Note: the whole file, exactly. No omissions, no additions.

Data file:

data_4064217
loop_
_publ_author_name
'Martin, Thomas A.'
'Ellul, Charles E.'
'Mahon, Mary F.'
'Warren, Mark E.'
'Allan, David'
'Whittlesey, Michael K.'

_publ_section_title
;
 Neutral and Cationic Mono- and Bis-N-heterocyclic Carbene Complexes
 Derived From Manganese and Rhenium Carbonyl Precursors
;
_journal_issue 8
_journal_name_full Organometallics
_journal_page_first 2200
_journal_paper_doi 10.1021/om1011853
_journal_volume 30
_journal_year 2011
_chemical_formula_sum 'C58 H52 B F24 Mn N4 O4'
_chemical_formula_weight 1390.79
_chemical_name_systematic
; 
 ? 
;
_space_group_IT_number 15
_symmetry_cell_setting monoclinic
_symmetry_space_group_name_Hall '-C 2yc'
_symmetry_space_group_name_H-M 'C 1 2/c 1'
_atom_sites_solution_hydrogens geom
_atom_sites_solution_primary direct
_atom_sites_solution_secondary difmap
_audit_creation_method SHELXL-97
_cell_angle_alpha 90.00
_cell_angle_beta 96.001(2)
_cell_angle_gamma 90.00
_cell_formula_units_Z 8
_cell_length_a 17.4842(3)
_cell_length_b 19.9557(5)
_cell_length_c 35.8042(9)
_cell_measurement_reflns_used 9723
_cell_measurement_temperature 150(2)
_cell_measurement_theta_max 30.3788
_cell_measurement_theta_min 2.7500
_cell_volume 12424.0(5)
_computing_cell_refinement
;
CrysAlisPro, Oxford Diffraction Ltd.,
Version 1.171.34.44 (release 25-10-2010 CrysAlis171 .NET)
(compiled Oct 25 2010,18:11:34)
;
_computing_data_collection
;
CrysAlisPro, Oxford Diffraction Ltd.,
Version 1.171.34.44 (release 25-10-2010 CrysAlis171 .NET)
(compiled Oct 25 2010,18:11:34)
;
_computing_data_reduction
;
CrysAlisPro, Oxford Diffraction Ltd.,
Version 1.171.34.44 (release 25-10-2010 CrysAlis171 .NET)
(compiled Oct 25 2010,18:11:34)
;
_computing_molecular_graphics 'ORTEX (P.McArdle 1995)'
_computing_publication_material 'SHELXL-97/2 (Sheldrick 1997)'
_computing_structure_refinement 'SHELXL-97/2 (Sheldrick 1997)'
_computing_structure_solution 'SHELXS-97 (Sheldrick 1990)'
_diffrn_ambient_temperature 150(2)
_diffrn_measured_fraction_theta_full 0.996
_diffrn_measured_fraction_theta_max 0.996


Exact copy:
data_4064217
loop_
_publ_author_name
'Martin, Thomas A.'
'Ellul, Charles E.'
'Mahon, Mary F.'
'Warren, Mark E.'
'Allan, David'
'Whittlesey, Michael K.'

_publ_section_title
;
 Neutral and Cationic Mono- and Bis-N-heterocyclic Carbene Complexes
 Derived From Manganese and Rhenium Carbonyl Precursors
;
_journal_issue 8
_journal_name_full Organometallics
_journal_page_first 2200
_journal_paper_doi 10.1021/om1011853
_journal_volume 30
_journal_year 2011
_chemical_formula_sum 'C58 H52 B F24 Mn N4 O4'
_chemical_formula_weight 1390.79
_chemical_name_systematic
; 
 ? 
;
_space_group_IT_number 15
_symmetry_cell_setting monoclinic
_symmetry_space_group_name_Hall '-C 2yc'
_symmetry_space_group_name_H-M 'C 1 2/c 1'
_atom_sites_solution_hydrogens geom
_atom_sites_solution_primary direct
_atom_sites_solution_secondary difmap
_audit_creation_method SHELXL-97
_cell_angle_alpha 90.00
_cell_angle_beta 96.001(2)
_cell_angle_gamma 90.00
_cell_formula_units_Z 8
_cell_length_a 17.4842(3)
_cell_length_b 19.9557(5)
_cell_length_c 35.8042(9)
_cell_measurement_reflns_used 9723
_cell_measurement_temperature 150(2)
_cell_measurement_theta_max 30.3788
_cell_measurement_theta_min 2.7500
_cell_volume 12424.0(5)
_computing_cell_refinement
;
CrysAlisPro, Oxford Diffraction Ltd.,
Version 1.171.34.44 (release 25-10-2010 CrysAlis171 .NET)
(compiled Oct 25 2010,18:11:34)
;
_computing_data_collection
;
CrysAlisPro, Oxford Diffraction Ltd.,
Version 1.171.34.44 (release 25-10-2010 CrysAlis171 .NET)
(compiled Oct 25 2010,18:11:34)
;
_computing_data_reduction
;
CrysAlisPro, Oxford Diffraction Ltd.,
Version 1.171.34.44 (release 25-10-2010 CrysAlis171 .NET)
(compiled Oct 25 2010,18:11:34)
;
_computing_molecular_graphics 'ORTEX (P.McArdle 1995)'
_computing_publication_material 'SHELXL-97/2 (Sheldrick 1997)'
_computing_structure_refinement 'SHELXL-97/2 (Sheldrick 1997)'
_computing_structure_solution 'SHELXS-97 (Sheldrick 1990)'
_diffrn_ambient_temperature 150(2)
_diffrn_measured_fraction_theta_full 0.996
_diffrn_measured_fraction_theta_max 0.996